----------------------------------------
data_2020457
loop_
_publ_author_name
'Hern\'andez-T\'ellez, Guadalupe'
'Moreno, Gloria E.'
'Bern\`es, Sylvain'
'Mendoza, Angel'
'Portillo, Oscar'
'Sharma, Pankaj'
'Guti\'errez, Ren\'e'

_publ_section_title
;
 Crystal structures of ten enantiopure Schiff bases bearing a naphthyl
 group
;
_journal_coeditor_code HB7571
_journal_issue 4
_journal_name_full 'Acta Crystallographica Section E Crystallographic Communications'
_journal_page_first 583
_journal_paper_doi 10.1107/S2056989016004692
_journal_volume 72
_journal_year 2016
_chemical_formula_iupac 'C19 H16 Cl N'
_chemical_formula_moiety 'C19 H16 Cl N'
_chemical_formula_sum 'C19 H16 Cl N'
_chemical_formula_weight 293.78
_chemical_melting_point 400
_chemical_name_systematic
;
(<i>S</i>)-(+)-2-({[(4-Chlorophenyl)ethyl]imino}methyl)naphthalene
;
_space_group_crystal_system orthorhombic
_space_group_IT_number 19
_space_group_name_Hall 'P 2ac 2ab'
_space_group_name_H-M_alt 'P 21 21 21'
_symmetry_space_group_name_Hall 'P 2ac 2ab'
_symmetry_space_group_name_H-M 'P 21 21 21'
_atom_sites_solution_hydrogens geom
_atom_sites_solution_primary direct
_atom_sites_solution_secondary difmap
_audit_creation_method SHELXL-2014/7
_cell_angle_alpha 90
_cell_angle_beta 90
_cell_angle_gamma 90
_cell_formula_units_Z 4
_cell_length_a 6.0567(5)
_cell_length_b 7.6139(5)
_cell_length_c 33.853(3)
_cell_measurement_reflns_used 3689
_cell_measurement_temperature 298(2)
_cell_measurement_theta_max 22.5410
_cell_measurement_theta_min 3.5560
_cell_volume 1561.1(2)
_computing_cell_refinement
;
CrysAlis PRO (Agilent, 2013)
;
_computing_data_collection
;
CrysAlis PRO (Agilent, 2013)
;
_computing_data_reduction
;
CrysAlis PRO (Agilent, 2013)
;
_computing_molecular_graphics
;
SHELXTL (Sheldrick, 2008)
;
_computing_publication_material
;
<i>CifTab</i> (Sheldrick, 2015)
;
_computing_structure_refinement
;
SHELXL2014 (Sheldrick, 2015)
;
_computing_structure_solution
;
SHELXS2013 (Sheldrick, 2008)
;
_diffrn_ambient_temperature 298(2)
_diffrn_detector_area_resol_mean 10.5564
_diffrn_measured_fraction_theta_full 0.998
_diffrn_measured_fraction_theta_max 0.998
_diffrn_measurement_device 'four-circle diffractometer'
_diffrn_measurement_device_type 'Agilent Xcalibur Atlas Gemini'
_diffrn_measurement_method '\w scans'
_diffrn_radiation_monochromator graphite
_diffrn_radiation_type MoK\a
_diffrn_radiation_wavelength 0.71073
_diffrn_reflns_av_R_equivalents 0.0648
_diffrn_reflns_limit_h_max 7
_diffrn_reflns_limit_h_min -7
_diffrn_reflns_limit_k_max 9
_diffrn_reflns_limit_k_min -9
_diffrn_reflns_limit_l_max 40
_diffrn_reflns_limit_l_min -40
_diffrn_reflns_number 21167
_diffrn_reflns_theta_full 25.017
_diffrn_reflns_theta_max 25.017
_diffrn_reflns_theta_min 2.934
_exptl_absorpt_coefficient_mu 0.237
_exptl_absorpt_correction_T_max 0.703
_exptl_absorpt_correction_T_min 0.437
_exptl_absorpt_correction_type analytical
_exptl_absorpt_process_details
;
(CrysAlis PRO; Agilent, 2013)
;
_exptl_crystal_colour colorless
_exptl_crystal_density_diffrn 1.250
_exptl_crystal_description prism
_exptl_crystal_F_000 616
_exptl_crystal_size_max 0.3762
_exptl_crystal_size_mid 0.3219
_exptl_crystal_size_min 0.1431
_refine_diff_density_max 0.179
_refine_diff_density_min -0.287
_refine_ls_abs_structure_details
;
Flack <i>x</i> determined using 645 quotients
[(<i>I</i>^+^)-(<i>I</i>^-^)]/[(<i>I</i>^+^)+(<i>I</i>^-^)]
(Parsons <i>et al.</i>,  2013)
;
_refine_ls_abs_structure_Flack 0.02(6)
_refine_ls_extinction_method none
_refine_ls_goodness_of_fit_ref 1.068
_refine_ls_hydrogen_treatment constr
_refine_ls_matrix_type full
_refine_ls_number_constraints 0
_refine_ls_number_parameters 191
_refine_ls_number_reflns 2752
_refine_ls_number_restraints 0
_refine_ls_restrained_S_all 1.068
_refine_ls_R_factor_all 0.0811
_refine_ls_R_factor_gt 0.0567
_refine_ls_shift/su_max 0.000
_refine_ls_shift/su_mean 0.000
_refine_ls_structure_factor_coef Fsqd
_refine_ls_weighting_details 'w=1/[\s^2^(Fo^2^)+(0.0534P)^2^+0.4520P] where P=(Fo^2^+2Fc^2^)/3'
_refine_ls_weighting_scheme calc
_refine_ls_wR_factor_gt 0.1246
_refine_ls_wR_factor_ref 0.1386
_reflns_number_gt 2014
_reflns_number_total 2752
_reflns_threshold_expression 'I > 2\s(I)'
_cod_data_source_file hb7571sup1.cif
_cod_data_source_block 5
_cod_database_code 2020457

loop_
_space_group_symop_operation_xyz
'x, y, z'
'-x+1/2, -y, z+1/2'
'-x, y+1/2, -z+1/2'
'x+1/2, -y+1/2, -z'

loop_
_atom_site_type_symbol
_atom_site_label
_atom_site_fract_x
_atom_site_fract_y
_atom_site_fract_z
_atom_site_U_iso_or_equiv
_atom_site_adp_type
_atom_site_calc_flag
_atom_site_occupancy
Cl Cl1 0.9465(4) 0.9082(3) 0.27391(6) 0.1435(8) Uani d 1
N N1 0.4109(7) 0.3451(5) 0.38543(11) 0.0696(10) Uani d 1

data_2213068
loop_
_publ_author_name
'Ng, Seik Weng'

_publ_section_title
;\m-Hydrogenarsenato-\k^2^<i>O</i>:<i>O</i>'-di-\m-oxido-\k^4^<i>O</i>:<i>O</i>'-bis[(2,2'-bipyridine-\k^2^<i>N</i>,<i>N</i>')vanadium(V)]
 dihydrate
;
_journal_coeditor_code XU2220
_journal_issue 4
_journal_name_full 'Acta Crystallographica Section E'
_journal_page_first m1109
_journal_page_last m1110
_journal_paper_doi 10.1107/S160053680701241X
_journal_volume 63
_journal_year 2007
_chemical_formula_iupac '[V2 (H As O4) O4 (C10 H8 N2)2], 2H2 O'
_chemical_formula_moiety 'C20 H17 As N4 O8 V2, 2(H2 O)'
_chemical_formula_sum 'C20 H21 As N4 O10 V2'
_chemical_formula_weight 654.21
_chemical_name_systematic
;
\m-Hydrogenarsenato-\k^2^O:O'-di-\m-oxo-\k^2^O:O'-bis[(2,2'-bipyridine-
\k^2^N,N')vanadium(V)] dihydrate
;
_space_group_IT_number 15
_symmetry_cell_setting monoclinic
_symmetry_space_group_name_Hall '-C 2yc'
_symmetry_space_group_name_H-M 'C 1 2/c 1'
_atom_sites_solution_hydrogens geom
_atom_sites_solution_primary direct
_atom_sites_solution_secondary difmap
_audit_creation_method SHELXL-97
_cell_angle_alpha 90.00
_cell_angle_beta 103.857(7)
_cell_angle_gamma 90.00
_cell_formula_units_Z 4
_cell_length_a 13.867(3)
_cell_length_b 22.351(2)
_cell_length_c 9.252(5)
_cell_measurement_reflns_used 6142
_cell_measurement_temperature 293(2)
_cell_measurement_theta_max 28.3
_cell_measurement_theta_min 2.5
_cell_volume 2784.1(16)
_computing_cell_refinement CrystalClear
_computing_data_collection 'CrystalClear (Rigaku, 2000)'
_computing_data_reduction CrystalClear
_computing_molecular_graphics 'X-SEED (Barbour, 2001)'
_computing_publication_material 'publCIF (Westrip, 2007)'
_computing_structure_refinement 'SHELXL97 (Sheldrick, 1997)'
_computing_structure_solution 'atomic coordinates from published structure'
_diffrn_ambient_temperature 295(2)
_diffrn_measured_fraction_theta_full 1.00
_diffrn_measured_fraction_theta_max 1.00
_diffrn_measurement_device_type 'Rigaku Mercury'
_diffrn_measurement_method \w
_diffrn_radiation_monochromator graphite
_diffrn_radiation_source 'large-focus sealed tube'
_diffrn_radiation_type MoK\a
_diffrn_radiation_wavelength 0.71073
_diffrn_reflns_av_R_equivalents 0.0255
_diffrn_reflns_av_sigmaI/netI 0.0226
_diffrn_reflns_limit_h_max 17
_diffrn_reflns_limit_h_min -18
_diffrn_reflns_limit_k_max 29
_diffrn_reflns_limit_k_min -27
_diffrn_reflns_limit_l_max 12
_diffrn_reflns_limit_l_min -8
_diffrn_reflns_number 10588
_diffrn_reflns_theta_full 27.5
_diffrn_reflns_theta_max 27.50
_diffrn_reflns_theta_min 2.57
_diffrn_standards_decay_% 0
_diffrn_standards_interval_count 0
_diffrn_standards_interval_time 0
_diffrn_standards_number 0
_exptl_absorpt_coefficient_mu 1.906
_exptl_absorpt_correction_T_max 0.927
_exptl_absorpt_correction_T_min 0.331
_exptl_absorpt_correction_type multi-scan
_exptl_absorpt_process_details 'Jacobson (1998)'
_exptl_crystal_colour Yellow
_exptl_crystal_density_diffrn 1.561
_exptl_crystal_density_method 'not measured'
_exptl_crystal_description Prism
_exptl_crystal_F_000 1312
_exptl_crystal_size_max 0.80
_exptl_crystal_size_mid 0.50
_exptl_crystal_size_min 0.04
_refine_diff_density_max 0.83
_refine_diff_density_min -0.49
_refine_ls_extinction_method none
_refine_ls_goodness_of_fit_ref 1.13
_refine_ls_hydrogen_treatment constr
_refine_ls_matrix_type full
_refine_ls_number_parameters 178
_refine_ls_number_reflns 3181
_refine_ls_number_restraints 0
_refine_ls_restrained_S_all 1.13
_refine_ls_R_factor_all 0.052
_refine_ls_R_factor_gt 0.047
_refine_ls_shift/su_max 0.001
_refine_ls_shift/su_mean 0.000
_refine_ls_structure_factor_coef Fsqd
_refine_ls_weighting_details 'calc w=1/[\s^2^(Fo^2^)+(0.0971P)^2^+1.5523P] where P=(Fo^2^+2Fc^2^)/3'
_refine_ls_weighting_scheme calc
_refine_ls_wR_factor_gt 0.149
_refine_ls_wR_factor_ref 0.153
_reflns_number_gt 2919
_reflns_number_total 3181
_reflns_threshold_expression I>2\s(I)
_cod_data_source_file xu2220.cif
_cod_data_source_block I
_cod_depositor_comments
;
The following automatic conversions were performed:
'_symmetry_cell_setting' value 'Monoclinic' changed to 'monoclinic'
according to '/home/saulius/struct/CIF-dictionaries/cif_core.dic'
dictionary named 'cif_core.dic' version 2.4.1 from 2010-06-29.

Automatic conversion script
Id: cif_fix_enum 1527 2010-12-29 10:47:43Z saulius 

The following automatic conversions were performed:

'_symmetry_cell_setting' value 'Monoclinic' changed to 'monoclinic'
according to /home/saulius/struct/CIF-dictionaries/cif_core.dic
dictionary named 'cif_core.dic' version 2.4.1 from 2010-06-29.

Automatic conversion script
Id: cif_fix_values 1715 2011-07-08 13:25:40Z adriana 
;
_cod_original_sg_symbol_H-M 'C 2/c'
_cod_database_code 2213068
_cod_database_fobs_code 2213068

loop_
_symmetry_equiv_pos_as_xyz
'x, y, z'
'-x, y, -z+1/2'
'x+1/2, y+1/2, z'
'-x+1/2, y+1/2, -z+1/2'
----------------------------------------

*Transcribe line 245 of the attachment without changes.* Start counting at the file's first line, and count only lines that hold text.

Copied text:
_diffrn_standards_number 0